Alumni Spotlight: Lynda Gruenewald-Schmitz, '03

Wednesday, April 16, 2014 7:20:00 PM

Alumna embraces innovation; leads nursing profession into its next chapter

The nursing profession has always been a natural fit for Lynda Gruenewald-Schmitz, '03. Her path was clear as early as high school when she developed an interest in the health sciences.


“I always saw nursing as a very stable profession with endless opportunities…to grow, to lead, to help people,” said Gruenewald-Schmitz.

She credits her family as her biggest supporters, always encouraging her to take leaps in her career.

Her parents (a plumber and a teacher) instilled in her a strong and consistent work ethic, emphasizing the importance of education. Her mother, Karen (Woltring) Gruenewald, '74, was the only one of her siblings to earn a college degree. This distinction was no small feat for any member of the post-Depression generation, but Gruenewald was determined to make it work – and so she did. After marrying and starting their family, she enrolled at (then) Cardinal Stritch College, earning a degree in math.

Gruenewald-Schmitz cites her mother’s example as inspiration to always seek education opportunities. With her parents’ full support, she earned a degree in nursing and began her career.

One of Gruenewald-Schmitz’s first nursing jobs was in hospice care in New York.

“At the time, I just fell into it,” said Gruenewald-Schmitz. “I certainly didn’t expect hospice care to become my passion, but it has.”

She quickly learned, however, how rewarding and challenging the work can be.

“Nurses in hospice care do not provide only clinical attention,” she explained. “This line of work requires the whole person – clinical/professional knowledge, emotional depth, communications skills. Every detail matters.”

In the earliest years of her career, Gruenewald-Schmitz developed a lifelong commitment to providing comfortable end-of-life care for patients and support for their grieving families.

This commitment led to one of the hallmark achievements of both her professional and personal lives.

In 1998, on a field trip with her son’s class, Gruenewald-Schmitz bonded with a sweet little boy named Kyle. Two months later, she was shocked to learn that Kyle’s mother had died in a car accident.

While spending time with Kyle in the months following his mother’s unexpected death, Gruenewald-Schmitz thought often of a child bereavement center she had helped launch in New York. She knew that Kyle and his younger sisters needed a place like that, but there was no such center in Milwaukee.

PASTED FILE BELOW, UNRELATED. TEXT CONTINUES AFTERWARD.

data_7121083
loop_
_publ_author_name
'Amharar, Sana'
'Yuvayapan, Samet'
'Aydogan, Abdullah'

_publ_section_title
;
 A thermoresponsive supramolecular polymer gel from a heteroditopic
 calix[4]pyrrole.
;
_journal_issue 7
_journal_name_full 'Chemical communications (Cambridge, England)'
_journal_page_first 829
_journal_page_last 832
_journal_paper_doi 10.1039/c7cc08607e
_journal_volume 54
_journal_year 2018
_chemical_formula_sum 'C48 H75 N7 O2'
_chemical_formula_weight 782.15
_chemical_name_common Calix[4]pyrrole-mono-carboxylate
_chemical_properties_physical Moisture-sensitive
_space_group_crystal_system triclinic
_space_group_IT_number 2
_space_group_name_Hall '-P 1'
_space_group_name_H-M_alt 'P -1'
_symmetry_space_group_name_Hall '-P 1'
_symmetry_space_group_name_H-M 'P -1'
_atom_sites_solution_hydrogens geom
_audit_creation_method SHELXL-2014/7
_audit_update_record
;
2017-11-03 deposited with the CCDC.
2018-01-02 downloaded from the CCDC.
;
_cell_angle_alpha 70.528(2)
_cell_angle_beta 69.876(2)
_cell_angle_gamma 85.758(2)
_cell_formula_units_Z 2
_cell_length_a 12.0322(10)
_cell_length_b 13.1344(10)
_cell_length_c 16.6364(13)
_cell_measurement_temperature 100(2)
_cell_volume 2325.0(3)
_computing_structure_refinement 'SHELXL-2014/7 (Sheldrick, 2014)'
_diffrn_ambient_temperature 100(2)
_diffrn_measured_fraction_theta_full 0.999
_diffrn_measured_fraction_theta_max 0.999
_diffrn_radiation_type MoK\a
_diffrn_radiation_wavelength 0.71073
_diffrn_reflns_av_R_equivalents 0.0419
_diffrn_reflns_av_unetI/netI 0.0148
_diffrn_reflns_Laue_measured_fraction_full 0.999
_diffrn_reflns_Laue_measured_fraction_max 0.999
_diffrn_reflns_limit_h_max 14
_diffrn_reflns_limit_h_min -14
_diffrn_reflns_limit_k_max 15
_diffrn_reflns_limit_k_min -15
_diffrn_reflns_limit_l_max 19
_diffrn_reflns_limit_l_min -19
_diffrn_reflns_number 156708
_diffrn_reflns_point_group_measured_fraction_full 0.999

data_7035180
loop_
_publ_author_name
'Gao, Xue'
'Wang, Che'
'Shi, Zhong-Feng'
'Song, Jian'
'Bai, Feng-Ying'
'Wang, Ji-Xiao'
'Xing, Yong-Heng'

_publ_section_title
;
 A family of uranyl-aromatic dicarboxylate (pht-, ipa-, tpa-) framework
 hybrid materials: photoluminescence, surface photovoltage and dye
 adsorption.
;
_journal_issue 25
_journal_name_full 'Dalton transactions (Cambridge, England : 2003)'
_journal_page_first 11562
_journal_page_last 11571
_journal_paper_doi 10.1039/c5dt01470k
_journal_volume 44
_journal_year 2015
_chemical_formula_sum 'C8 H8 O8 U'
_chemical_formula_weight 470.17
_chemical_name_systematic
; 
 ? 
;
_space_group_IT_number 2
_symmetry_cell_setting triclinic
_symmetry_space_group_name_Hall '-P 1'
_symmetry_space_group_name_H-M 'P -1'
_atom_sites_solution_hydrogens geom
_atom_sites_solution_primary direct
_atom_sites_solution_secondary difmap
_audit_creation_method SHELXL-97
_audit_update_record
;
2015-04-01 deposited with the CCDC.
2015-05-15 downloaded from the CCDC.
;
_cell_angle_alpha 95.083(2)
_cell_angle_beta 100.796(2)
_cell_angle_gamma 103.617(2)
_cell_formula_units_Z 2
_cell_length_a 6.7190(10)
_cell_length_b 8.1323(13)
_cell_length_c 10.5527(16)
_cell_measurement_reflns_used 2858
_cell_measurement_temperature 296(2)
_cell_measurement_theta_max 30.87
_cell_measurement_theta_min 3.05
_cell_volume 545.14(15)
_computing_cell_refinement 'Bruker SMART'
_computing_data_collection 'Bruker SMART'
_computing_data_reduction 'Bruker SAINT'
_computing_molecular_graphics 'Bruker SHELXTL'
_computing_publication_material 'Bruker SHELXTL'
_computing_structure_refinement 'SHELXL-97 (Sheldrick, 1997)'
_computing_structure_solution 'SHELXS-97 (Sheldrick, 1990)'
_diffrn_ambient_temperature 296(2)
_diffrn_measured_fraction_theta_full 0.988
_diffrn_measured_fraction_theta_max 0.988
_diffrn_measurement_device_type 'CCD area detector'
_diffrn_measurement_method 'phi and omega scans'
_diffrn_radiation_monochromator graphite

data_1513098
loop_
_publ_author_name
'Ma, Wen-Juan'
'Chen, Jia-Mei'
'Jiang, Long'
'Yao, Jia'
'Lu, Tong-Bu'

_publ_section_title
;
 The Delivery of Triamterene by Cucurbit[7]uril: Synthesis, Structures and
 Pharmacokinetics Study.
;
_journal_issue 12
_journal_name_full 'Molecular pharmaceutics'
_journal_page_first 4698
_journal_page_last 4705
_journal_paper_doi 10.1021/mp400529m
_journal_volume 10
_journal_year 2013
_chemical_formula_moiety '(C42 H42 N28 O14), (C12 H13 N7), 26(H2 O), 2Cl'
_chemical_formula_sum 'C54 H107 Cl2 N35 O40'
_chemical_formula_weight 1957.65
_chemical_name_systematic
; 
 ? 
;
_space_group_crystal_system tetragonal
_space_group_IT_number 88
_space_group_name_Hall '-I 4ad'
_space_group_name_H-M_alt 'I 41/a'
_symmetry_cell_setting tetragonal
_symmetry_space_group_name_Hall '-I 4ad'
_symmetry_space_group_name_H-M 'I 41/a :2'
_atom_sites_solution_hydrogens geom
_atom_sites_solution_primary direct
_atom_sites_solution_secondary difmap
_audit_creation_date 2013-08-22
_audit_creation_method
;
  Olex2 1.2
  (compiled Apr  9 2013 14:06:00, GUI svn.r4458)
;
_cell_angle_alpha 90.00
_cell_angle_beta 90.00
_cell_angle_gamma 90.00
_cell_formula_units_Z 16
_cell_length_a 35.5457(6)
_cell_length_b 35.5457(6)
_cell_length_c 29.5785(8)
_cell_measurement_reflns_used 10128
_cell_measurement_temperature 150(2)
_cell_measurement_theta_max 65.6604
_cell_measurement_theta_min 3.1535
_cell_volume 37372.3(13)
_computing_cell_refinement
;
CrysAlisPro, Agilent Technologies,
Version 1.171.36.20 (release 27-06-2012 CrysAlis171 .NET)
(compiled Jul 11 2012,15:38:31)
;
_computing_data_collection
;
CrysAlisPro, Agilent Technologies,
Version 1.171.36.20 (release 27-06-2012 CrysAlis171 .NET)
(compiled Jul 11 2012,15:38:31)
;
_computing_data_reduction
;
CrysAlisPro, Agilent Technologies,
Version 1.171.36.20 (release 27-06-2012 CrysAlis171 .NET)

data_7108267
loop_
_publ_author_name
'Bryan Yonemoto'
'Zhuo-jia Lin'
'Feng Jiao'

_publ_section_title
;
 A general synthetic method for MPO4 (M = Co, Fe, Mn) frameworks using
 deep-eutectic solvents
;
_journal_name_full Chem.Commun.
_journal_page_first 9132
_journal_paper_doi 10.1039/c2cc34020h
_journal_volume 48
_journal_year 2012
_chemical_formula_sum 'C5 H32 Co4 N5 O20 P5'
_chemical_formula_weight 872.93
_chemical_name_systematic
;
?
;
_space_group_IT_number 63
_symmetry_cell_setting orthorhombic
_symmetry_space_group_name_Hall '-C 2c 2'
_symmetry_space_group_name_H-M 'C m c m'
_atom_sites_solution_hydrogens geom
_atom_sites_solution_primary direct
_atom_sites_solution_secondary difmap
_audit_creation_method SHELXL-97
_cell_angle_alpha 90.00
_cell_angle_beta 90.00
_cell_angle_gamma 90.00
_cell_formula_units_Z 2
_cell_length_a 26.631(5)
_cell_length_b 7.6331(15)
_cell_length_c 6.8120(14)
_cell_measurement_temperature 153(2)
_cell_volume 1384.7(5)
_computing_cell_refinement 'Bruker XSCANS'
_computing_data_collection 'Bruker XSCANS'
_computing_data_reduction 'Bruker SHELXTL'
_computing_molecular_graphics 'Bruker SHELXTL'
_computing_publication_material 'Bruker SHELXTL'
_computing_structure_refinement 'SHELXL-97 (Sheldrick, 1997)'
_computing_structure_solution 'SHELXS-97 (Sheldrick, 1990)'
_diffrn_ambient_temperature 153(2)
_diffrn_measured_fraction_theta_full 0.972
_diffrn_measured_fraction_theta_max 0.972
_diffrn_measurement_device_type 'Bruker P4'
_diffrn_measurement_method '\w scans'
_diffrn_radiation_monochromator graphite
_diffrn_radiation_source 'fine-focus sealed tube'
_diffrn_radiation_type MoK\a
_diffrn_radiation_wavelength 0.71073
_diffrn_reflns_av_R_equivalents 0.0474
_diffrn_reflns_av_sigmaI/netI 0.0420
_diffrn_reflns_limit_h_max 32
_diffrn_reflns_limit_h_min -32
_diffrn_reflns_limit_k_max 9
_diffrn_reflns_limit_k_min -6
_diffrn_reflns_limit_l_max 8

In October 2001, Gruenewald-Schmitz founded Kyle’s Korner, a bereavement center for children and their families. With the help of the School Sisters of Saint Francis and countless hours of research, she was able to fill this significant void within the community and provide children with resources and support as they mourn loved ones.

During this time, Gruenewald-Schmitz was also working in a leadership position in hospice care. Still focused on continuous education, she had implemented new programs for her staff.

“I tend to approach change and opportunity through education,” she said. “To be able to sleep at night, you have to know that you are doing all you can for your patients.”

The new programs had immediate results that led to better care for hospice patients and their families. The positive changes inspired Gruenewald-Schmitz to more formally advance her education.

In 2000, a mother with two young children, a fulltime job for which she was always “on call,” and a Kyle’s Korner nearing its launch, Gruenewald-Schmitz enrolled in Stritch’s Master of Science in Nursing program.

Although she was certain that she wanted to earn her MSN, Gruenewald-Schmitz admitted there were plenty of challenges along the way. She credits Stritch’s supportive faculty and her cohort with helping her persevere.

“Dr. Ruth Waite was my advisor at the time,” said Gruenewald-Schmitz. “Her support and encouragement are what got me through.”